Denmark purchases more monkeypox vaccines, though risk remains low 

The Danish Ministry of Health has confirmed that 200 vaccinations against monkey pox will arrive in Denmark on Friday from the Netherlands, with thousands more to be ordered.

Mock-up vials labelled
Mock-up vials labelled "Monkeypox vaccine" are seen in this illustration photo taken, May 25th, 2022. Photo: Dado Ruvic/Reuters/Ritzau Scanpix

Magnus Heunicke, Danish minister of health, said that the government plans to purchase an additional 2,000-3,000 vaccines and they will be given to people who have been in close contact with those infected with the virus.

“It is not about a community vaccine, but targeted at close contacts,” Heunicke said. 

The move comes following the first case of the virus in Denmark was reported on Monday and a second case early on Tuesday.

A new risk assessment from the Statens Serum Institut shows that there is a low or very low risk of societal infection with monkey pox in Denmark but it is estimated that there will be further infection.

READ ALSO: Monkeypox in Denmark: what causes it, and is it serious?

Following a briefing at the Ministry of Health, health spokesman Martin Geertsen told TV2 News, “most of all, there is a need for some calm. The health authorities are completely calm.”

The vaccine that will be offered is produced by Danish company Bavarian Nordic, the health authority said. It is used against chickenpox but is also suitable for vaccinating against monkeypox, according to the health authority, which also noted that it will only be administered by senior doctors specialised in infectious diseases.

“The vaccine must be given after you have been exposed to the infection and will reduce the risk of a serious course of the virus”, said chief physician Bolette Søborg.

The Danish health ministry describes the symptoms of monkeypox as including fever, shivering and a rash with blisters that can leave wounds when they heal.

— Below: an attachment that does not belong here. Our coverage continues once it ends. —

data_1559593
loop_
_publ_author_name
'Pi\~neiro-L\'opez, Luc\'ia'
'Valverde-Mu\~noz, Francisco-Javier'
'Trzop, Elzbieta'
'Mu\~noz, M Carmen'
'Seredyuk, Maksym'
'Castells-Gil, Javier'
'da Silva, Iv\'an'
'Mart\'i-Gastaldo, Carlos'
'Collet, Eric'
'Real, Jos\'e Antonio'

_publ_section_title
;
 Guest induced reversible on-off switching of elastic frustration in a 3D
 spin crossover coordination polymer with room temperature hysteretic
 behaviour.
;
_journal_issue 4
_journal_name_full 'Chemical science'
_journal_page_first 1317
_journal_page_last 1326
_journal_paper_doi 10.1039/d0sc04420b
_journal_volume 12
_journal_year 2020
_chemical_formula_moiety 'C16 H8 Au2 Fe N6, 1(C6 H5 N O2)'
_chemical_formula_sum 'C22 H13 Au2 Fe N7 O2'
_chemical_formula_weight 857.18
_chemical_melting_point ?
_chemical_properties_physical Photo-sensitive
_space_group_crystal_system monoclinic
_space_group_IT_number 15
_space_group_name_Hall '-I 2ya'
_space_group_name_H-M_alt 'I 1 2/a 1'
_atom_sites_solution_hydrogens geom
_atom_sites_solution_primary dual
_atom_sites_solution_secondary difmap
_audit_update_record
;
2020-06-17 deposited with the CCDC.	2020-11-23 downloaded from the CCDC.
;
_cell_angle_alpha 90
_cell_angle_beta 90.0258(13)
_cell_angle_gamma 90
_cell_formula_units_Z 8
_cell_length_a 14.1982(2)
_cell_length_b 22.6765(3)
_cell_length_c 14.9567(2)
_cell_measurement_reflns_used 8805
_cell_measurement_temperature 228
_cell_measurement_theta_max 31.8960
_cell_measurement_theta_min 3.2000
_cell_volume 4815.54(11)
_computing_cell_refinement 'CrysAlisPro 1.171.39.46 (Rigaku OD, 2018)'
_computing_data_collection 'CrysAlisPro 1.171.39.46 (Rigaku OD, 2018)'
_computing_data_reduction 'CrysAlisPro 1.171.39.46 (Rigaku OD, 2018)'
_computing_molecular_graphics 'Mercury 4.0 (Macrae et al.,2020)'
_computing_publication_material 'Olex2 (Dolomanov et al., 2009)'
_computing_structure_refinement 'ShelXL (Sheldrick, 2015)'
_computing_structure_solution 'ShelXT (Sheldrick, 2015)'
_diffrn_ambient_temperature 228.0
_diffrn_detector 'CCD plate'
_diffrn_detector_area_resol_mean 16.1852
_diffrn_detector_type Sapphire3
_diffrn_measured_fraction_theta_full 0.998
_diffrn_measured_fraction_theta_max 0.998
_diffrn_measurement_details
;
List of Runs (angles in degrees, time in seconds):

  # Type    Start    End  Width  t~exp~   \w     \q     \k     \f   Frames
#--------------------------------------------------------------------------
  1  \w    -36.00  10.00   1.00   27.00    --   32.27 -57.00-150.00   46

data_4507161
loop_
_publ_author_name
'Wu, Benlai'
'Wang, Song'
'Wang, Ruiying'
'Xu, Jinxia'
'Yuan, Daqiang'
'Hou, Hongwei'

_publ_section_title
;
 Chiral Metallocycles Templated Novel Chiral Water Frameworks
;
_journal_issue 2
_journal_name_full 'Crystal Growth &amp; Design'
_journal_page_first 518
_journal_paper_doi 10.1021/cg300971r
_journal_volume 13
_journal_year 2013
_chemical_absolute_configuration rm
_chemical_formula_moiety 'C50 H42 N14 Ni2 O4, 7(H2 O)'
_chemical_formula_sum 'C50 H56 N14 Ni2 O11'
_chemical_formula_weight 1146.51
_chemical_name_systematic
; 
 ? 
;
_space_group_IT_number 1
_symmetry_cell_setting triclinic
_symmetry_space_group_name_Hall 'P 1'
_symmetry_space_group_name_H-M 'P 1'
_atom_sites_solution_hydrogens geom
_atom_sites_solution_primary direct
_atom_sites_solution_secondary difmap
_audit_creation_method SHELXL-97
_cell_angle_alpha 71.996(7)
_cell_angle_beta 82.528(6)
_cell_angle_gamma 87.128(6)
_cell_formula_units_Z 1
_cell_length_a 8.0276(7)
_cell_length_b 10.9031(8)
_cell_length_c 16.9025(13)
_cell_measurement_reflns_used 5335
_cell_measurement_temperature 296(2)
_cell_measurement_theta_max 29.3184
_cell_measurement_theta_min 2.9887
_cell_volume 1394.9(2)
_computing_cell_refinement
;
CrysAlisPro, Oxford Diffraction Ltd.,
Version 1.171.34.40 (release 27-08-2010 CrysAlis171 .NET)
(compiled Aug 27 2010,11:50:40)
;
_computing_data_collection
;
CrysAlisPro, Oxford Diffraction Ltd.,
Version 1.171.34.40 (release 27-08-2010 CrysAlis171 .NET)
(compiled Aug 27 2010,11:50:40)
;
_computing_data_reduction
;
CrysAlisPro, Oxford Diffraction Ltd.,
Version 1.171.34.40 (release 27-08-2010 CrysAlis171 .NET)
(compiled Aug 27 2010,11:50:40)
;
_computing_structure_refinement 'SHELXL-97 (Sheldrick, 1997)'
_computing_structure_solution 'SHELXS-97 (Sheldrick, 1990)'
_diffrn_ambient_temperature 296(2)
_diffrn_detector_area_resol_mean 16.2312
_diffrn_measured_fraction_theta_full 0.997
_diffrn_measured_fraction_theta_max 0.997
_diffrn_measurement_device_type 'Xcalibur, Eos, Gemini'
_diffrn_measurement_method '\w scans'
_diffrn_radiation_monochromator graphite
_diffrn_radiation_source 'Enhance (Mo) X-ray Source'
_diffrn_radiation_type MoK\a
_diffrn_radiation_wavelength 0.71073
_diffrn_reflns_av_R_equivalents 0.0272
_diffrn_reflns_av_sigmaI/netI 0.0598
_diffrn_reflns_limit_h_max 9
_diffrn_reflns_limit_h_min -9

Monkeypox typically has an incubation period of six to 16 days, but it can be as long as 21 days. Once lesions have scabbed over and fallen off, the person with the virus is no longer infectious.

Unlike Covid-19, you can only infect others when you yourself have symptoms. Infection can occur via the respiratory tract or close contact with body fluids.

READ ALSO: Denmark to offer vaccination to close contacts of monkeypox cases

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Danish public sector workers offered full time contracts

People who work in the public sector for Danske Regioner, the regional authorities which are responsible for health services, will be given the automatic right to become contracted as full time employees.

Danish public sector workers offered full time contracts

The objective of the decision is to secure staff at hospitals and social services which are operated by regional authorities, Danske Regioner said in a statement on Tuesday.

The Regions’ elected official in charge of the salary and practice committee, Region Zealand council chairperson Heino Knudsen, said it was “crucial” for regional authorities to increase the working hours of staff by moving more people from part-time to full-time terms.

“We need staff in the health services and we need all the staff we can get. Preferably a lot more who are working full time,” Knudsen said.

“Currently, we can see that an overall 32 percent of people employed by Regions are part-time. We very much want to reduce that percentage so that more people want to work full time and have the option of doing so,” he said.

Social care sector staff have had the right to automatically become full-time since 2020, but the option was not previously extended to all employees.

READ ALSO: What’s the difference between a municipality and a region in Denmark?